‘By the simple virtue of being male, I have less chance each day to see another sunrise,’ laments Richard Bribiescas near the beginning of How Men Age. This is a dark thought to leave hanging in the air, yet he gently brightens the mood over the subsequent chapters of this charming book.
Yes, this is a book about getting old. I once told someone in the publishing industry that I wanted to write a book about middle age, only to be advised, ‘Oh, no one wants to read a book about that sort of thing – it’s far too depressing.’ Well, not only has Bribiescas, a professor of anthropology at Yale, decided to tackle the topic of ageing and death, but he has also chosen to focus on men. Nowadays, many of us have an instinctive lack of sympathy for older men, but this book might almost convince us to embrace them (not literally, obviously). Middle-aged and older men do, it must be admitted, have a lot to answer for. Yet the centuries of patriarchy, wars and male privilege, Bribiescas argues, have an upside. He makes a good case that there is something unusual about ageing in men, and that this relates to the inherent biological usefulness of older men. He also argues convincingly that everything he is writing about must be seen through an evolutionary lens – and that includes the decades when men’s time and energy are running out.
Bribiescas soon puts men in their evolutionary place. The book opens with a series of affectionate reflections on his own dear father’s greying, grumbling and surrender to gravity, but immediately he juxtaposes these with the daily trials of an ageing male hunter-gatherer in Paraguay and a Ugandan he-chimpanzee. Clearly no one is getting any special treatment here. He argues that the behaviours and fates of each of these three specimens are controlled by the same uncaring hand of natural selection, and he has a great deal of evidence to back this up. What all three have in common, and what they do not, turns out to be fascinating.
Ageing and death remain surprisingly mysterious processes – we still do not really know why we are not immortal. Ageing has been said to result from gradual wear and tear caused by our bodies’ everyday metabolic activities, but although this theory could explain why we super-metabolic, muscly men might not last as long as women, it does not explain why most animal species, and indeed some human family lineages, seem to have their own arbitrary life expectancies. Bribiescas is more keen on theories involving ‘allocation of resources’, which are based on the idea that each individual does what they can to pass on their genes. If that means neglecting the systems that maintain your body into healthy old age, then so be it.
The resources required to pass on genes may be harder to quantify in men than in women, but we do know that once spent on youthful competition and hunkiness, those resources cannot be spent again. Even worse, violence, self-neglect and general irresponsibility mean than men are more likely to die from ‘extrinsic’ causes. This means that somewhere back in the mists of time we evolved to pack as much of our fertility as possible into the years before the lion ate us or the torrent swept us away. Old age was less often experienced by our male ancestors, so we modern chaps are not set up to enjoy much of it.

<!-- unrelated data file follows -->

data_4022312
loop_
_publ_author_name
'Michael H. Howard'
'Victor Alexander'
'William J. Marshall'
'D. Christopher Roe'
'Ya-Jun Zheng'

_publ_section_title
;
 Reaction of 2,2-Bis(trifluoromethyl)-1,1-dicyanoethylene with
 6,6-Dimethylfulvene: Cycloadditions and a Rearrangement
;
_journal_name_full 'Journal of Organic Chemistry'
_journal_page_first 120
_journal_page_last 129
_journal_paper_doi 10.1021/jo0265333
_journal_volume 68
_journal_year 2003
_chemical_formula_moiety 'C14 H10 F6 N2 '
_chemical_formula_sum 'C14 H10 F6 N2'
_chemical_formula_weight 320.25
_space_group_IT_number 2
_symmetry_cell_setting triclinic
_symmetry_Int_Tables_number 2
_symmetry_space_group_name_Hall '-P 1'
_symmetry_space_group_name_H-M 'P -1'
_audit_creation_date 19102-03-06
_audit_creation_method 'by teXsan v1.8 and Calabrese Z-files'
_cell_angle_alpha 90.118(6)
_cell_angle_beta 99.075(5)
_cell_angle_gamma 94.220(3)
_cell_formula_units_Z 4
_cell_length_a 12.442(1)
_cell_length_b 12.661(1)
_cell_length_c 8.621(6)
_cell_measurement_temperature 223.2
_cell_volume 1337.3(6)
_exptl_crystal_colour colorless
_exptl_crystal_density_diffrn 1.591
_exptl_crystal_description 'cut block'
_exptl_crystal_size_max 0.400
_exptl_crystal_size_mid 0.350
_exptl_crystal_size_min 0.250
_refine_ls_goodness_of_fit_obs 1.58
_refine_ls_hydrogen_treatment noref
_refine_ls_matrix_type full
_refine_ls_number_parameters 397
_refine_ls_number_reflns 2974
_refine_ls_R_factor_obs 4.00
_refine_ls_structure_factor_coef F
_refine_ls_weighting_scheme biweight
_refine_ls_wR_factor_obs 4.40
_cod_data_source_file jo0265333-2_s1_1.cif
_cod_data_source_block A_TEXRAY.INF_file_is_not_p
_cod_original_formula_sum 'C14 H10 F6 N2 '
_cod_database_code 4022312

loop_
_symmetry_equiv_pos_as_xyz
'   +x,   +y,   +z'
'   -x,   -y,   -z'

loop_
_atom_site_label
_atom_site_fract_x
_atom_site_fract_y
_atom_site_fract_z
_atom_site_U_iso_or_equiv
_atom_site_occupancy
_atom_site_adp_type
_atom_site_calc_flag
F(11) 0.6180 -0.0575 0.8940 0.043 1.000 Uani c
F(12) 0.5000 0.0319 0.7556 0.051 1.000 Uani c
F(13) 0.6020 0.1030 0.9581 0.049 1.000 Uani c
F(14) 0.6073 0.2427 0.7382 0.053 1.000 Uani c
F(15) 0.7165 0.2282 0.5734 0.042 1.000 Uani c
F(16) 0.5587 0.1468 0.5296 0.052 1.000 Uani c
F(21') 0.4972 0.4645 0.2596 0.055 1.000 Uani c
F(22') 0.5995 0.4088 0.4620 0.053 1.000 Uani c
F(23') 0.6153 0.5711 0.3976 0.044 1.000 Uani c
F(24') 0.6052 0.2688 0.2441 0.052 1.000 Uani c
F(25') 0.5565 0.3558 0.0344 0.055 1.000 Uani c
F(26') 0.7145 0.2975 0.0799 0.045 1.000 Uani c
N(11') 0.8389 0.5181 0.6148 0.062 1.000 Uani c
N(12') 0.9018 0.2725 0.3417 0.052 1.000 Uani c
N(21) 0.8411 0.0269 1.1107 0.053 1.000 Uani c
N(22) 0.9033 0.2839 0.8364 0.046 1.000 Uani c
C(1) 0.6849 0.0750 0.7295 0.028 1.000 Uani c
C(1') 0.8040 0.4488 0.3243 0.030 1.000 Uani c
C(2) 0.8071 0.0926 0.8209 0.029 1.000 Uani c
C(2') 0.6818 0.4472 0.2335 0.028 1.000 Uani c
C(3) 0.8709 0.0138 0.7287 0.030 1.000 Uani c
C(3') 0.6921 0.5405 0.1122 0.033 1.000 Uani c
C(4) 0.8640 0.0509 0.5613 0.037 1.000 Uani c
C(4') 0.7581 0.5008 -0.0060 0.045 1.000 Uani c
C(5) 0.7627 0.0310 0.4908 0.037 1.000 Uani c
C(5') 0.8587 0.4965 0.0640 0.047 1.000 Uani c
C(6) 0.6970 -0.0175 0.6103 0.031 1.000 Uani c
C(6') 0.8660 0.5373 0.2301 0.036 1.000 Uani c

Again and again, Bribiescas asks what the use of being an older man is. First, he points out that humans, while often monogamous, are not always monogamous: older men may cheekily sire the occasional late-in-life offspring. Second, there is good evidence that only by middle age have male humans perfected the ability to provide for their kin and tribe. However, it is really the value of fathers that fascinates Bribiescas and he pushes hard at the idea that older men perform a fundamental volte-face, ceasing to be competitors and becoming instead loving, providing parents. Human children need a lot of support for a long time and there is good evidence that a father’s presence and survival increase his offspring’s success. Bribiescas has even started looking at the potential value of grandfathers too. He proudly expounds his new ‘Pudgy Dad Hypothesis’ (‘Podgy Pop’, surely?), according to which men, once fathers, pile on the adipose pounds to increase their own chances of survival, enhance their ability to care for their offspring and, in what must be my favourite phrase in the book, ‘mitigate mate-seeking behaviour’.
I have few gripes about the book. Some statements go awry: bacteria do not divide by mitosis; multicellular animals can be asexual; ornithologists might debate the suggestion that parental care is rare in internally fertilised species. None of this takes away from the fact that this is an enjoyable and humane look at what could have been a bleak subject, spiced with just the right amounts of humour, anecdote and quirky personal perspective. Indeed, it is perhaps when Bribiescas references, without adequate explanation, a 1970s Lynyrd Skynyrd song, that we finally, truly, learn How Men Age.